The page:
said, if there was any blot in the Naval Service it was want of practical experience, and it was nonsense to suppose that experience could be gained by mere theoretical or scientific training. With regard to the accidents to the Megœra and the Thunderer, they were due to the imperfection of the system adopted, and not to want of skill on the part of officers holding positions of trust in the Dockyards. He, for one, did not object to high situations of trust being held by men who had been promoted gradually from the position of apprentices, and that view was supported by the fact that men who had reflected the greatest lustre on the Royal Navy included those who had risen from the ranks. With respect to salaries, if the Admiralty had not already got the best men in the country, he would say by all means let them engage their services, and not shrink from doing so for the mere sake of saving a few hundreds a-year.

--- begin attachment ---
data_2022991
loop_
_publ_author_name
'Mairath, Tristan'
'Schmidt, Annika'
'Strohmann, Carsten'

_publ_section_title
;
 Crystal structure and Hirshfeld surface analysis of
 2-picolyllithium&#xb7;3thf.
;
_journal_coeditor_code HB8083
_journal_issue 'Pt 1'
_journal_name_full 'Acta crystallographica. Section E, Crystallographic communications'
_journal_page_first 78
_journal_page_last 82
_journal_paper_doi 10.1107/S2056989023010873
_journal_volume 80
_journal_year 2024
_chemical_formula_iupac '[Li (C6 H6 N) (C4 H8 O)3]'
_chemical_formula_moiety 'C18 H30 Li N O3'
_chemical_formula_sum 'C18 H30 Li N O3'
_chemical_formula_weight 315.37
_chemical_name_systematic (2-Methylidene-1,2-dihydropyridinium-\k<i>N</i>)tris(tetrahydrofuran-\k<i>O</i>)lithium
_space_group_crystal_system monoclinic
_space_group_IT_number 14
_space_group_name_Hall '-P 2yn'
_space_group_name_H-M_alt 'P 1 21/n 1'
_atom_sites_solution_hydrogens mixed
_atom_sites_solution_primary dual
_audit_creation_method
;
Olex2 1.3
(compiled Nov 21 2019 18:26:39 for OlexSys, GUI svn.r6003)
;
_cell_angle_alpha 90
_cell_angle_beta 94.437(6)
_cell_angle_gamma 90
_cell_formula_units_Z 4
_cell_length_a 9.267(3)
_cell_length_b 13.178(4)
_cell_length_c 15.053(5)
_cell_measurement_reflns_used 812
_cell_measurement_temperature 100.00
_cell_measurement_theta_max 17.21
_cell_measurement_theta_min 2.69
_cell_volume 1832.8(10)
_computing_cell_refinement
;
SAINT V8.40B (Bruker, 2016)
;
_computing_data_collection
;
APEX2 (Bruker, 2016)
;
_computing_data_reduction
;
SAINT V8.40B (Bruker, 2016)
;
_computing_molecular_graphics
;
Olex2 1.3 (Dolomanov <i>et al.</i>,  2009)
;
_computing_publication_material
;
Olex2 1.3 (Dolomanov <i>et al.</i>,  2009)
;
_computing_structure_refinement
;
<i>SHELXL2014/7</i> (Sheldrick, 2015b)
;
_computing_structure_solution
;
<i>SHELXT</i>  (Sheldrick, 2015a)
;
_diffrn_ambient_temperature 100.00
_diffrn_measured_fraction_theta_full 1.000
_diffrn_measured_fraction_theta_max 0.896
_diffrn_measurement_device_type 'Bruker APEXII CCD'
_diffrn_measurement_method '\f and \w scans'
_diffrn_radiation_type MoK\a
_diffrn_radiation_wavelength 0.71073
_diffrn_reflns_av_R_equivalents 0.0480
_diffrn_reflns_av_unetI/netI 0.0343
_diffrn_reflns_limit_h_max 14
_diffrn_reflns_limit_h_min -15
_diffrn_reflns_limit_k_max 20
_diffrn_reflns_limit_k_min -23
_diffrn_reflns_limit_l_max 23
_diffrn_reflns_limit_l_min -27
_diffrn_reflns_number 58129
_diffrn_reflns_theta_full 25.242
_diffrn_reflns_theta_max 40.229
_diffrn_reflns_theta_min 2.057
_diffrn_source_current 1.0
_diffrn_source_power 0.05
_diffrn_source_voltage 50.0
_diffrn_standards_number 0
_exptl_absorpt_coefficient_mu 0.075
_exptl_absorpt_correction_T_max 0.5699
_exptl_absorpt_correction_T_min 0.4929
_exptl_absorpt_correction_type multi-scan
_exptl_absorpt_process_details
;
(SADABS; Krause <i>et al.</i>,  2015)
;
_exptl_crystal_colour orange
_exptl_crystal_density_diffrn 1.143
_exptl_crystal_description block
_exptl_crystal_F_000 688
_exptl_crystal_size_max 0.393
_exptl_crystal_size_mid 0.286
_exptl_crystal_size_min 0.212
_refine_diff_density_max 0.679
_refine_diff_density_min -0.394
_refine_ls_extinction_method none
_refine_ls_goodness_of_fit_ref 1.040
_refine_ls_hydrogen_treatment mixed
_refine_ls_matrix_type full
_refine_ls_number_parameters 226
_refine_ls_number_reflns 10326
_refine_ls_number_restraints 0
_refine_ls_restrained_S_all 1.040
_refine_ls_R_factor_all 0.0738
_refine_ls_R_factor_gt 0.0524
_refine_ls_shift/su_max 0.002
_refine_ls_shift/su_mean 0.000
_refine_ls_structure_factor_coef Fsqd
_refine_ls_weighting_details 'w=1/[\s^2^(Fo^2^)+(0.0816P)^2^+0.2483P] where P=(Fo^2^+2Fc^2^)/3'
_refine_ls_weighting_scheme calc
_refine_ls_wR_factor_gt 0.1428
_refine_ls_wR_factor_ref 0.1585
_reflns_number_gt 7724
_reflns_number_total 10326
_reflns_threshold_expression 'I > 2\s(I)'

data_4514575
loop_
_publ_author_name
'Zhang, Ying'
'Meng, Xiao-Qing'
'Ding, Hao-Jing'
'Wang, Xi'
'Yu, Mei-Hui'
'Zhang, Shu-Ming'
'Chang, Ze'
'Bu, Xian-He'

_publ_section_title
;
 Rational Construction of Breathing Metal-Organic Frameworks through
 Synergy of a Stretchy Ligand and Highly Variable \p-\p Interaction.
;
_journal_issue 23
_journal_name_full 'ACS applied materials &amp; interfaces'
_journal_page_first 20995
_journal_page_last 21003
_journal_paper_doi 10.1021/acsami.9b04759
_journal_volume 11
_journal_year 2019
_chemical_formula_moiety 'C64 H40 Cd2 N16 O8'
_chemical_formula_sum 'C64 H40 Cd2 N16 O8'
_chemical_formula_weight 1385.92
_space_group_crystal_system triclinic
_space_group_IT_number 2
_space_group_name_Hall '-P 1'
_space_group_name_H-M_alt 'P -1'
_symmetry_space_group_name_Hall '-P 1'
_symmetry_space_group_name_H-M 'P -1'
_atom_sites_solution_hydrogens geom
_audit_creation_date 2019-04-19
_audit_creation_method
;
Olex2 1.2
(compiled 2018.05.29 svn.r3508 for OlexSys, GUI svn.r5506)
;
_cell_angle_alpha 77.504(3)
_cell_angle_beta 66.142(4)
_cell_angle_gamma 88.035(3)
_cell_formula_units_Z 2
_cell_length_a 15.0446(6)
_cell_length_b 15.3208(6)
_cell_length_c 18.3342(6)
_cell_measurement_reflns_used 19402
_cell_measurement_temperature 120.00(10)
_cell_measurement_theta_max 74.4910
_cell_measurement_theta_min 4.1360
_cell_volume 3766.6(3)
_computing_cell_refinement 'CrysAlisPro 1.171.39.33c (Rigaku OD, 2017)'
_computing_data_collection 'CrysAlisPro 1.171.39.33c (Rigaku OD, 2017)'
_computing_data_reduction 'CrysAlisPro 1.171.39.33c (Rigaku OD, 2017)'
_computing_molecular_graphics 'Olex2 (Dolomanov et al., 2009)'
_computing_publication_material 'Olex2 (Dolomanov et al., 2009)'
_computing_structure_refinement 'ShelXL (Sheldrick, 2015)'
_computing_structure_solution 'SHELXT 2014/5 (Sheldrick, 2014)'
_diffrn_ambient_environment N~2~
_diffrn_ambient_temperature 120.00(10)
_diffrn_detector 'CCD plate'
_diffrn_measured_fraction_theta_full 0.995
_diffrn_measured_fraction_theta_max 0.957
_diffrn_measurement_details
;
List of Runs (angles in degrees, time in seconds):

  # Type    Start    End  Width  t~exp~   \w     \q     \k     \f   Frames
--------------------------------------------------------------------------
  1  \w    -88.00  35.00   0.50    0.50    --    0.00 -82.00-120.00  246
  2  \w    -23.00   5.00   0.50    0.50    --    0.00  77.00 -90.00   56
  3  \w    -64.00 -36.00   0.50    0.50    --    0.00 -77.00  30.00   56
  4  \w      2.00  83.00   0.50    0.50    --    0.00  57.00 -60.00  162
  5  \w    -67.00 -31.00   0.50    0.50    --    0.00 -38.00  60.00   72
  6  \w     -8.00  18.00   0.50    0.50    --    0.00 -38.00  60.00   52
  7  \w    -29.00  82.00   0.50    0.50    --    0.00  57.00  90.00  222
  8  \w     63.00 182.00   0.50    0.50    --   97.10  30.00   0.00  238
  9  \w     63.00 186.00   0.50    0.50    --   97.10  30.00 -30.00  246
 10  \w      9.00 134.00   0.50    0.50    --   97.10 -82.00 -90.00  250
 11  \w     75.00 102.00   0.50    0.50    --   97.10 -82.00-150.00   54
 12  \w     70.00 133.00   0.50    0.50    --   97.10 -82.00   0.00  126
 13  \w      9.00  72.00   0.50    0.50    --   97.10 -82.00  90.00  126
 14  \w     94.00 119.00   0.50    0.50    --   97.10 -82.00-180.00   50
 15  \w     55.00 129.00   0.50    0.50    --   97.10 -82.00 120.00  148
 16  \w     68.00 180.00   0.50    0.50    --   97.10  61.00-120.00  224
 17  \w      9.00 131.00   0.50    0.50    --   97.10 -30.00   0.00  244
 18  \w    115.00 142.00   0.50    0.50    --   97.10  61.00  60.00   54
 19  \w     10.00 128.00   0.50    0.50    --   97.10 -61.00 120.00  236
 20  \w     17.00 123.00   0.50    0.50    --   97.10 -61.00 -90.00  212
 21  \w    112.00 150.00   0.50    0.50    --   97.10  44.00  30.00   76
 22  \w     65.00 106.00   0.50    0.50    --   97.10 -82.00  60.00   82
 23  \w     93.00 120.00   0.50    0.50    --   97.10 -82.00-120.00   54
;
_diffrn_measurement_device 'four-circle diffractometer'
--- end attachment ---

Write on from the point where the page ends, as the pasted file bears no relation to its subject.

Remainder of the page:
said, great credit was due to the hon. Member for Hastings (Mr. Brassey) for the remarks he had addressed to the House, notwithstanding the invidiousness of having to suggest an increase of expenditure on the Government of the day. The people on whose behalf his hon. Friend had spoken had very few advocates or friends. The right hon. Gentleman the Member for Pontefract (Mr. Childers) had once, rightly or wrongly, stated in. a public document that he (Mr. E. J. Reed) had saved the country £100,000 on every ship which was built under his direction, and yet he had never received a single sixpence of reward in the shape of pension or otherwise; and yet, when one took up a list of pensions relating to the Navy, he found pensions of various kinds, and distributed to such a large extent, that he thought the Admiralty must be at a loss sometimes to know where to bestow these large sums. It did not lie in the mouth of the Government to say they had no funds—that they must set their face against any considerable increase in the salaries of those who had rendered good services—while they had such large pensions at their disposal to distribute unnecessarily to other classes of officers. His hon. Friend said it was true that the civil officers of the Admiralty received decorations and orders, and other things of the kind, in exchange for their services. He received a decoration to remain in the Service when on the point of leaving, and he believed a decoration was conferred on another gentleman; but he was at a loss to recollect any other instance, and he could not understand what had happened to the country; why it should go on under a system which showered decorations and orders upon one branch—namely, the militant branch—not for war services or great distinctions—while nothing of the kind was bestowed on men who laboured perpetually and successfully in other branches. He thought the day would come when this question of the distribution of decorations and orders would have to be considered by the country. He was satisfied that from the Naval Service would be drawn examples of the unfair distribution of these honours. We lived in an age in which mechanism played a more important part than in days gone by, and we were approaching a time when the merits of mechanical men would be more recognized than at present. In the same way, a great effort was made by the former Administration to combine the shipbuilding and engineering branches under one authority. He had never advocated putting the engineers under the shipbuilders, any more than the shipbuilders under the engineers; but his experience at the Admiralty showed that the Public Service sustained great disadvantages from having two authorities in connection with shipbuilding and engineering. He hoped the present Government had not taken any steps to weaken what had been done by the former Government in that respect. Although he represented Pembroke, a small Yard, he had no hesitation in joining his hon. Friend in trying to improve the position of the Chief Constructors in the large Yards. The Government had elevated the position of Chatham, and of the officers with it, and had shown a desire to improve both their status and pay. The Government ought to remember that the course of events had forced mechanism and mechanics into more and more importance in the Naval Service; and, therefore, they ought to deal with those who were concerned with that branch of the business in a larger and broader spirit than they had done hitherto. The officers of the Admiralty and the Dockyards generally received pensions. He was one of those who did not. He was very proud of the fact that he had been privileged for seven years to serve the public without a pension of any kind. He quite agreed with those who held that it was a great distinction for a man to be able to serve his country in a position of responsibility, like that of the principal officers of the Admiralty and the Dockyards. It was hardly possible to exaggerate the weight of the responsibility that rested on them, and no one would more readily bear witness to the manner in which it was sustained than, on the one hand, the political chiefs, and, on the other, the Naval officers who came into contact with them. He believed all his hon. Friend desired could be done without in any way injuring the status of any naval officer. It might be said that one of the consequences of putting technical officers of Her Majesty's Dockyards into positions of greater responsibility would be to throw those positions open to competition. He was satisfied that to throw them open to competition could not be done with advantage to the Public Service. When he retired from Office he believed his right hon. Friend (Mr. Childers) did cast about for some outside person to be put in his place. He had heard that his right hon. Friend had fixed his mind on a gentleman in a private dockyard. But there was a diffi- culty in carrying out that idea, and the area of choice was very limited indeed. The officers of the Dockyards were not open to the suspicion of being theoretical rather than practical men. He did not believe there was a more practical body of men in the country than the technical officers of the Admiralty and the Royal Dockyards. Nearly every man among them had begun his profession with apprenticeship, and had acquainted himself with the use of tools, and nearly every one had risen from a humble position to the position he now occupied. What happened when a private yard wanted a manager? They came to the Royal Dockyards, and the men they got were those who had not been successful in the competition of the Public Service. The inference he drew was that the men in the Royal Dockyards were of the highest skill, both theoretically and practically, that could be found at present in the whole world. A word as to one or two practical suggestions of his hon. Friend. At present, the Admiralty systematically sent the Office estimates of the cost of new ships to the Dockyards, and there they were overhauled, revised, and reported on by the local officers. But there would be great disadvantage in attaching the name of the local Chief Constructor to the estimate of the cost of a ship. If the Admiralty were, in this matter of the estimates, to screen themselves behind the local officers, Members of that House would be in a worse position in criticizing them than they now were. Those who thought otherwise ought to be excused, on account of the variations which the Navy Estimates presented as to the cost of ships. He did not see that the slightest fault could be found with the Admiralty for modifying, from time to time, the estimated cost of their ships, for this reason, that a large ship took a considerable time in constructing, and in these days, as the art of naval construction underwent much modification, it was one of the most important duties of the Admiralty to improve their ships as the building of them went on. The only thing they were not justified in doing was in delaying ships. The best thing to do was to complete a ship that might be in progress according to the best information they had at the time. The present Board of Admiralty had given many indications of a desire to meet the actual circumstances of the case, and to improve the position of technical officers. They ought to continue to bear in mind that the demand was for large changes in every Department of the Service, and if, out of the total Navy Estimates, they attempted to do full justice to those officers, he believed they might give them what was right without doing any injustice to anyone.